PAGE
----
While the AL playoff field has been set for some time, the seeding was up in the air until the final innings of the season. A last-minute jumble sent Oakland up to the no. 2 seed over Minnesota, who clinched the AL Central despite losing to the Reds, as the White Sox not only failed to win the division but dropped all the way to third in the Central and seventh in the AL playoff bracket.

That sets up a pair of fascinating stylistic contrasts: The first is between Cleveland, which is all pitching and no offense, and the Yankees, which is some pitching and lots of offense. Not only is there the aforementioned question of whether a handful of good pitchers can win a best-of-three series on their own, but also there’s a question of which Yankees team is going to show up: The one that lost six of its last eight games, the one that won the 10 games that came before, or the one that lost five in a row and seven of eight immediately before that winning streak?

By jumping to the no. 4 seed, Cleveland obviously gets to play the first round at home, but I’m not sure the Yankees are a more favorable matchup than Oakland, another club that comes into the playoffs on a bit of a skid.

The A’s, meanwhile, draw the White Sox, who dropped all the way to the no. 7 seed despite tying for the fourth-best record in the AL and fifth-best record in all of baseball. You could make the argument that the hard-hitting White Sox have the better lineup and rotation, fronted by Lucas Giolito and Dallas Keuchel, but the Athletics’ bullpen is one of the best in baseball and covers a multitude of other weaknesses (like the fact that Oakland will be without superstar third baseman Matt Chapman).

The only team that should definitely be happy about the way the bracket shook out is the Twins. By dropping behind the A’s in the standings, Minnesota avoids a first-round matchup with the White Sox, with whom they split the season series, and instead gets the worst Astros team since the days of Bo Porter. Most importantly, the Twins cannot face the Yankees until the ALCS. Thank God for tiebreakers.

10. How happy will the Marlins and Cardinals be to be there?

The Cardinals and Marlins had their schedules wrecked by positive COVID tests, and both teams rode a tsunami of seven-inning doubleheaders to surprise playoff bids. It’s a nice statement of resilience in both cases, but the teams enter their respective first-round series as severe underdogs.

The Cardinals had just three qualified hitters post an OPS+ of 100 or better this year: Paul Goldschmidt, Brad Miller, and Harrison Bader. Their collective wRC+, 93, was 19th best in baseball, just barely enough to make this the best offense in Missouri. According to Baseball Reference’s wins above average metric, the Cardinals had the 26th-best pitching staff in baseball; FanGraphs WAR puts the staff at no. 20, though after playing 19 (NINETEEN!) doubleheaders in 58 games, they also threw the fewest innings in the league. (The Cardinals’ ERA- was 10th best in baseball, suggesting that they outperformed their peripheral numbers.) You have to really look to find something the Cardinals do better than the Padres. Unless St. Louis levels up thanks to a Jeterian volume of playoff experience from Adam Wainwright and Yadier Molina, this team might end up playing exactly 60 games this year after all.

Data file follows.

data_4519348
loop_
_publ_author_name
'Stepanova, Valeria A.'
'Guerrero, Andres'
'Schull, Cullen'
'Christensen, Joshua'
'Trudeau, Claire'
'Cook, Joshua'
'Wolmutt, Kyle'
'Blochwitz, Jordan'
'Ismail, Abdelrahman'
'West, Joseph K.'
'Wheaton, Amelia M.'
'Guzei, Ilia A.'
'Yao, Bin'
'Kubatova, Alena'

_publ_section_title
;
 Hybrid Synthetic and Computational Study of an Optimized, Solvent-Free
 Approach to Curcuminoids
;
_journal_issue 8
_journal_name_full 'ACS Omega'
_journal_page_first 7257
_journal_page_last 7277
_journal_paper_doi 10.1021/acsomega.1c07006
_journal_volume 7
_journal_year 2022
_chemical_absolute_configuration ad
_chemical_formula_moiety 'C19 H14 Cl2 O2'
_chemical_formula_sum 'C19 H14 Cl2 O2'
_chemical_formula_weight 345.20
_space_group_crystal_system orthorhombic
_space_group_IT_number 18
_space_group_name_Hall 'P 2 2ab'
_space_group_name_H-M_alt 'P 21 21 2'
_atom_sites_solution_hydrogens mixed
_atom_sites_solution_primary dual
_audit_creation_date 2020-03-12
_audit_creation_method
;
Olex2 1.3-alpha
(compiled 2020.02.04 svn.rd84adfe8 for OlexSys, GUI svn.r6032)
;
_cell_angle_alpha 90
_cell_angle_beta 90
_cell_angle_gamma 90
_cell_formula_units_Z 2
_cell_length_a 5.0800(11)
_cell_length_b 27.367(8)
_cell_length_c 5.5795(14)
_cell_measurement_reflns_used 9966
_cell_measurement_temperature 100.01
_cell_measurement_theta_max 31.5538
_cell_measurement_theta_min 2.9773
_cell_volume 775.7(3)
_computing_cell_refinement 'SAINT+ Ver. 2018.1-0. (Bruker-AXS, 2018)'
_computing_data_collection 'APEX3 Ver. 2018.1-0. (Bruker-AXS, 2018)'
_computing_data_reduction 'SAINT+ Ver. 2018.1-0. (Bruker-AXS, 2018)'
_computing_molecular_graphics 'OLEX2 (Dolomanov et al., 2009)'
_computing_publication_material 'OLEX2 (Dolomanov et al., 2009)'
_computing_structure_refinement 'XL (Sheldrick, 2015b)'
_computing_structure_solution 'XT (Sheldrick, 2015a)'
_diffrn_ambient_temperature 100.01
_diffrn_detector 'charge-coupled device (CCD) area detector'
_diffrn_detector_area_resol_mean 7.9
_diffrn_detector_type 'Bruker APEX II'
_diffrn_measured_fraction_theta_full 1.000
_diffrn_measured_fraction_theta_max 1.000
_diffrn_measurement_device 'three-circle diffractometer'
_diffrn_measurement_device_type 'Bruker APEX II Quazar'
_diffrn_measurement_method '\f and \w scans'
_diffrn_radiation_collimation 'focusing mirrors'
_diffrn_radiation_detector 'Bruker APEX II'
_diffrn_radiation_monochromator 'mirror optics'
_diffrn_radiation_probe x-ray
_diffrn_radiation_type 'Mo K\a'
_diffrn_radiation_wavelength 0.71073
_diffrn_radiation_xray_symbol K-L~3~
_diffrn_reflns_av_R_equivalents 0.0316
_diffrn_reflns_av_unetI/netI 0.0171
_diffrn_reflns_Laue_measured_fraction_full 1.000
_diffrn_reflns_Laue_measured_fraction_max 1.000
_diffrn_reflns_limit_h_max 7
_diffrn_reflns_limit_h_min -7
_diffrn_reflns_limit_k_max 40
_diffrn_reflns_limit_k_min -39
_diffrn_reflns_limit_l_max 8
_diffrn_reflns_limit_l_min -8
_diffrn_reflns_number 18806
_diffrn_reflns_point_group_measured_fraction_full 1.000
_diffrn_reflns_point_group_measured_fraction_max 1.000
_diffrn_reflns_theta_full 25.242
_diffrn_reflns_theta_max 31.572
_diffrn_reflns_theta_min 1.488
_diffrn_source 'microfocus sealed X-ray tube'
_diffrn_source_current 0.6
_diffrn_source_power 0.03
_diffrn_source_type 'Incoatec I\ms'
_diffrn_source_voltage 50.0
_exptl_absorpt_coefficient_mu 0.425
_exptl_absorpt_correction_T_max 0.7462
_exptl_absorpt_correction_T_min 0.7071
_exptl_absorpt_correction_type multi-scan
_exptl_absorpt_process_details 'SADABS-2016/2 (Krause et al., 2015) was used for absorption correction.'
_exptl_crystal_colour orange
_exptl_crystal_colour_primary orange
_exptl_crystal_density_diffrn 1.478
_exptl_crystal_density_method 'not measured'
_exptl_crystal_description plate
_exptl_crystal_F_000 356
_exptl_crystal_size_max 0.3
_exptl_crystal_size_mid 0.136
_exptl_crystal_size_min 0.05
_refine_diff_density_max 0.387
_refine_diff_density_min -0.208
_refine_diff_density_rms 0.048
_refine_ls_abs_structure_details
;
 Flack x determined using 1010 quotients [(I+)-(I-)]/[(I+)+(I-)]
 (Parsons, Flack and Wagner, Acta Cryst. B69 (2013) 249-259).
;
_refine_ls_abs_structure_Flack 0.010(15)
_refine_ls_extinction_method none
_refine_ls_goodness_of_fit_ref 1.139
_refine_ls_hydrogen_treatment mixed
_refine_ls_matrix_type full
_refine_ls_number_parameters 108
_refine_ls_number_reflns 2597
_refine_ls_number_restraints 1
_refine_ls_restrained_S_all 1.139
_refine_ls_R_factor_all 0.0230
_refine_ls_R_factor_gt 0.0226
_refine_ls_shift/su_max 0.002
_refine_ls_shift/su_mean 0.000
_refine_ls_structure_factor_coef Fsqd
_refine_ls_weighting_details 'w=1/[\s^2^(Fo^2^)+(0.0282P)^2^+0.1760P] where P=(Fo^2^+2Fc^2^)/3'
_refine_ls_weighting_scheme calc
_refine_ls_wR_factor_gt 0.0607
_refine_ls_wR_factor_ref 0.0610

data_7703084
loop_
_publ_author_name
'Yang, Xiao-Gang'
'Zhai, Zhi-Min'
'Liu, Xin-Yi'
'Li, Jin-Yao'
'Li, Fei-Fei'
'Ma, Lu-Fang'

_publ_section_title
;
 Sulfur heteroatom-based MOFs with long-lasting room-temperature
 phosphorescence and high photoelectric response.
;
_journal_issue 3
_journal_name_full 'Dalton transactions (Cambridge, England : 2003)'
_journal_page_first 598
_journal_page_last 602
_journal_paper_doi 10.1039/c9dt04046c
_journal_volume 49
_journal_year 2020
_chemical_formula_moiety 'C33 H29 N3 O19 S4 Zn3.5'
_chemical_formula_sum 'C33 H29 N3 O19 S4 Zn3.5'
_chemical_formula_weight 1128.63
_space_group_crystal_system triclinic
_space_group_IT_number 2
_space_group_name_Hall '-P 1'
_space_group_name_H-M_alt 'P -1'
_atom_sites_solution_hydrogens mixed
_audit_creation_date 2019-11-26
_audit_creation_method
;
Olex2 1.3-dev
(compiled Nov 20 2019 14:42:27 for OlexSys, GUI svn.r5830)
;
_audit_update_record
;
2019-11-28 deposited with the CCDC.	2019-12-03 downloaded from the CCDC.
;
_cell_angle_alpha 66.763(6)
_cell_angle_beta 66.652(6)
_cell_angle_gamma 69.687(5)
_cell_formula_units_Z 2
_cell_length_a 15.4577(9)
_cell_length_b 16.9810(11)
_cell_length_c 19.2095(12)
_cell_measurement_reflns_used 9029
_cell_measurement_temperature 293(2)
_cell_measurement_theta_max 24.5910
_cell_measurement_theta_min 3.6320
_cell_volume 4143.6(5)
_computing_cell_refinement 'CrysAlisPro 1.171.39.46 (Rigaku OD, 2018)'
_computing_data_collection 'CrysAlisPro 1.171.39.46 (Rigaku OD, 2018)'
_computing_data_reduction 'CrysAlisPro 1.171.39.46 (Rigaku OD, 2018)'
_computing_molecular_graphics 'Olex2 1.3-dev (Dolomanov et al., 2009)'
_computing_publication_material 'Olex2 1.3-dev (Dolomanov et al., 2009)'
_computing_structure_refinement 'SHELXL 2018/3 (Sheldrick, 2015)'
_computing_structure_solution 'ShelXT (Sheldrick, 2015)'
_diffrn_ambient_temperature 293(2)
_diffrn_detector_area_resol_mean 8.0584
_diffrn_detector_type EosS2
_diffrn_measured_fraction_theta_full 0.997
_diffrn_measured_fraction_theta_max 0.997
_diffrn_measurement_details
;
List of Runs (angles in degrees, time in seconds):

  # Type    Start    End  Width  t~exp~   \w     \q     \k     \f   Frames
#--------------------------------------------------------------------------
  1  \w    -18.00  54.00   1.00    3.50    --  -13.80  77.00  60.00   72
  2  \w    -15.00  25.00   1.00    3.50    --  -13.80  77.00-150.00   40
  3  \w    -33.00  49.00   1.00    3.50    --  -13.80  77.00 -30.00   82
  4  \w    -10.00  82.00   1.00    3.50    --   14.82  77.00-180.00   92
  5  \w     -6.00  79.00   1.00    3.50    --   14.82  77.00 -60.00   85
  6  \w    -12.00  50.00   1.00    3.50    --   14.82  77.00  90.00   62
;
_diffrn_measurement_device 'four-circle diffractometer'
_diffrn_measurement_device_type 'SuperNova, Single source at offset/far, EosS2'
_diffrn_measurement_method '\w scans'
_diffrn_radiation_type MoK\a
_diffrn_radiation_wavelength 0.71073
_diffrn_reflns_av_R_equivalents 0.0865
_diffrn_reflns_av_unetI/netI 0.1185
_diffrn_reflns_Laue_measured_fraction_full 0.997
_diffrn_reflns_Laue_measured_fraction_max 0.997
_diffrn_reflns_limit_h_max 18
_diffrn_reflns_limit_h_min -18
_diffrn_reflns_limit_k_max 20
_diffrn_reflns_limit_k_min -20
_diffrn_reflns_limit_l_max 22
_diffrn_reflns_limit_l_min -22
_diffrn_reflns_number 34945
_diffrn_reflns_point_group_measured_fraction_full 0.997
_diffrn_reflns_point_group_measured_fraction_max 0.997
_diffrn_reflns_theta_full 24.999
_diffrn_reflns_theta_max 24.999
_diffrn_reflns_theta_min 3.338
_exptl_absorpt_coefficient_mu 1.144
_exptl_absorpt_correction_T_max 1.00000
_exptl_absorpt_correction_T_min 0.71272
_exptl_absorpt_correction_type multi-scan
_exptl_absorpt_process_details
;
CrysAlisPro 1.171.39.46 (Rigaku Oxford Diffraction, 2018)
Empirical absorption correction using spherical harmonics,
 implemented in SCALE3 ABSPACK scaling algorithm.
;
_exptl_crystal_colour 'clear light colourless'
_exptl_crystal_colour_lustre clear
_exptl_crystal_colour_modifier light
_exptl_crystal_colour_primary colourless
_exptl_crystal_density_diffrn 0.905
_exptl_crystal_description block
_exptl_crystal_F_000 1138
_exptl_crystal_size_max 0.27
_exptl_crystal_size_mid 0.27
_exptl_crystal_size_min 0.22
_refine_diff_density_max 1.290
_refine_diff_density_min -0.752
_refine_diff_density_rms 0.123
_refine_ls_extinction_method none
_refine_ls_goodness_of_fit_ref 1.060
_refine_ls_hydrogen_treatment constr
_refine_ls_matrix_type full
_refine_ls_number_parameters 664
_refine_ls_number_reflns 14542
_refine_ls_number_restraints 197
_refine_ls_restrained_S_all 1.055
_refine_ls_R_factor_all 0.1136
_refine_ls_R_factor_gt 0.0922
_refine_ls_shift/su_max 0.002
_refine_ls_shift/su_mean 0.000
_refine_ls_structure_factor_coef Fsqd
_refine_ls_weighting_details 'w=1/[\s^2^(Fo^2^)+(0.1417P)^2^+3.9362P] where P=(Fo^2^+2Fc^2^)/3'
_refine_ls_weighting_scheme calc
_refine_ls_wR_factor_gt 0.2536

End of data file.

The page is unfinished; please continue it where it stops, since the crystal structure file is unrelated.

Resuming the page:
The Marlins, the one true shock in this 16-team playoff field, have famously never lost a postseason series in franchise history. But like the Cardinals, they enter their first-round matchup trailing their opponent (the Cubs) in just about every facet of the game. To make matters worse, the argument that Sánchez and Alcantara can win the series all on their own suffers from the fact that Sánchez has gotten roughed up in his past two starts. The Marlins also suffered injuries to two key players in the last game of the season: outfielder Starling Marté and pitcher José Ureña, who were hit by a pitch and a comebacker, respectively.

Just getting to the postseason must mean a lot for both of these teams, but if they want to progress beyond the first round, they’ll need to come up with something special.